At the Frontenac Academy in Montreal, you can learn one or more martial arts and self defense disciplines. Whether you truly want to learn to defend yourself, or are looking for an engaging means of general fitness, studying martial arts is a great way to build strength, endurance, and confidence.
There is a wide variety of disciplines to choose from, including:
- Muay Thai
- Krav Maga
While boxing is one of the world’s oldest and most beloved pastimes, the sport as we know it today did not begin to develop until rules were set down in the mid-18th century, in Europe. Of course, today, boxing is an Olympic sport and a great workout to boot.
A modern sport that evolved from martial arts, kickboxing originated in Japan during the 1960s. Incorporating techniques from various combat sports based on kicking and punching, you might recognize it for its combination of karate, muay thai, and traditional Western boxing strikes. It is regarded, today, as a form of self-defense as well as a means of general fitness, as well as a contact sport.
Known as “The Art of Eight Limbs,” Muay Thai can be traced as far back as the mid-16th century, in Thailand. The Academia Frontenac muay thai Montreal philosophy of this martial art is to use the hands, feet, elbows and knees (the 8 “limbs”) in ways that mimic traditional melee weapons of war: the sword/dagger, mace/hammer, axe, and staff.
Hailing from 1920s Japan, Jiu Jitsu loosely means “gentle technique” and from watching the sport it is easy to see why. Less violent and direct than other martial arts, jiu jitsu is more a means of manipulating an attacker’s force to avoid combat than to defend and counterattack like other martial arts. Early forms of this technique began to emerge during feudal Japan as samurai needed a method for defeating armed and armored opponents, even when not armed themselves.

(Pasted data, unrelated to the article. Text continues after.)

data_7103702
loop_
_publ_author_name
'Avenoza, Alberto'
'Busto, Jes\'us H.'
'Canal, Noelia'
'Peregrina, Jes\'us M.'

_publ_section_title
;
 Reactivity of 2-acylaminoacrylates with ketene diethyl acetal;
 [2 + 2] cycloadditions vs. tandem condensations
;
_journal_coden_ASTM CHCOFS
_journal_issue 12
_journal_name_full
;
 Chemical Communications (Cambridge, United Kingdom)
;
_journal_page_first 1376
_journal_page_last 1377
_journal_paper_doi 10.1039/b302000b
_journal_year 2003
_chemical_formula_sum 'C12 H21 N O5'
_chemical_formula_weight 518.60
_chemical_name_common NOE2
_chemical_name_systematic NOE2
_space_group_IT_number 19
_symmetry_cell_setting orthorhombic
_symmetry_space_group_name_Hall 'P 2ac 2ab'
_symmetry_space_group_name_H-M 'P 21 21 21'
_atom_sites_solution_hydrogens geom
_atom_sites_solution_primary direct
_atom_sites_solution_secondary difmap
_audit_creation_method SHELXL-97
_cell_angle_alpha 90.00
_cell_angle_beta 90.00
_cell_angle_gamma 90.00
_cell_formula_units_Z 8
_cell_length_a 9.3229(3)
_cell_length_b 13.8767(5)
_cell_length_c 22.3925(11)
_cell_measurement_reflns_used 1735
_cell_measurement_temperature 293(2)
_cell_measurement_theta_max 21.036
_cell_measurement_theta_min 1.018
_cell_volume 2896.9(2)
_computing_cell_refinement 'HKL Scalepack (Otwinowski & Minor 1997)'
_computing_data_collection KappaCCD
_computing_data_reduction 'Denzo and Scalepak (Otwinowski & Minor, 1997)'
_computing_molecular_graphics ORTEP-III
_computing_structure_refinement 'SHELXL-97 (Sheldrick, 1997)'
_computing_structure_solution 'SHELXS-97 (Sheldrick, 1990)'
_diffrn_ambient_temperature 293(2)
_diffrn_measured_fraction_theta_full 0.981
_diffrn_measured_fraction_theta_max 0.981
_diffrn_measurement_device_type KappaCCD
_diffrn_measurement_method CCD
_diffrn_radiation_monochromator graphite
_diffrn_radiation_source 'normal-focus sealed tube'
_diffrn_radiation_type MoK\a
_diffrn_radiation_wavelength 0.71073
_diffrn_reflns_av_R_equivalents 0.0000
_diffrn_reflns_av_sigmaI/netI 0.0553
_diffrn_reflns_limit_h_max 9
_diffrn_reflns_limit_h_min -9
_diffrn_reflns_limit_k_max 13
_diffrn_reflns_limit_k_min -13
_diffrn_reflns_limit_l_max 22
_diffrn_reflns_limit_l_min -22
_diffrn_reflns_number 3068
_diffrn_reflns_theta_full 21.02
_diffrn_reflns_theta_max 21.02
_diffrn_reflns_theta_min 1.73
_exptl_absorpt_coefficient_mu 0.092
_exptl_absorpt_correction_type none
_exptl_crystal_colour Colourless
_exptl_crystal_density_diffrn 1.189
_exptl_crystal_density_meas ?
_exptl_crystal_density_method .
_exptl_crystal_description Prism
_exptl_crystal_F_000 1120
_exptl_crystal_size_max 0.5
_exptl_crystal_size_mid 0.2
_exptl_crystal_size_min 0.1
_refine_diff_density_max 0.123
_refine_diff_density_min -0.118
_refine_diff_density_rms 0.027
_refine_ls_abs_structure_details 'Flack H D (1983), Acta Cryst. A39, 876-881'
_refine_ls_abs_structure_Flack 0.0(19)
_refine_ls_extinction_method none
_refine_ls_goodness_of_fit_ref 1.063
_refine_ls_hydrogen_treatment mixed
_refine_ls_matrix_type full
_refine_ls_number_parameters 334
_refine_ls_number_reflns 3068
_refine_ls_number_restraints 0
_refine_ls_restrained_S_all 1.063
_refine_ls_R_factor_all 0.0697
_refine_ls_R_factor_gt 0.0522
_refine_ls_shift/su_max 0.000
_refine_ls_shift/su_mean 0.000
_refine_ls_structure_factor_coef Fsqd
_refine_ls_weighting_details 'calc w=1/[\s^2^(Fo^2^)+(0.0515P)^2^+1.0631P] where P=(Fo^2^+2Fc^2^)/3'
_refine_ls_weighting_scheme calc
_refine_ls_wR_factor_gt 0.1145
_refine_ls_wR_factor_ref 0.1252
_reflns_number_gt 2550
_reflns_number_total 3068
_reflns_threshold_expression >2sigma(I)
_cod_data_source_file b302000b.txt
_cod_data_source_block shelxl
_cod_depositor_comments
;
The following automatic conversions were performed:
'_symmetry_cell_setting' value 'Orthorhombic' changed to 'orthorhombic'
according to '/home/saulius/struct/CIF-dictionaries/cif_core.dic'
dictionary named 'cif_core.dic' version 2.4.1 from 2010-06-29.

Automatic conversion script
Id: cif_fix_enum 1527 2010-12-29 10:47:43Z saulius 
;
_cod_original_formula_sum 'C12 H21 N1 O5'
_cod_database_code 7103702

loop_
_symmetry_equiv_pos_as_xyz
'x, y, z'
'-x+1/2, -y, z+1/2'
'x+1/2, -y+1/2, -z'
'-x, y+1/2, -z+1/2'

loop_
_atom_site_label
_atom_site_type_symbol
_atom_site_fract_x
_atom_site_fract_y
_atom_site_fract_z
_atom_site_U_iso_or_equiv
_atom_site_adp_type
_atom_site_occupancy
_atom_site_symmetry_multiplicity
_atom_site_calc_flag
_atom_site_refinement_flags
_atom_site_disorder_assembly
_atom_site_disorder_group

Also a modern technique from Japan, Aikido translates to “the way of unifying [with] life energy” or, more eloquently, “the way of harmonious spirit.” The goal of Aikido—which first emerged during the 1920s, in Japan—is similar to Jiu Jitsu in that it uses the force and energy of an attacker against them with throws and joint locking/submission techniques that can immobilize an attacker.
Less a martial art than a form of self defense, Krav Maga was specifically designed as a threat neutralization tactic for soldiers of the Israeli Defense Forces. Developed in the 1930s, the system emphasizes simultaneous defense and attacks to maximize force and power and, of course, threat immobilization.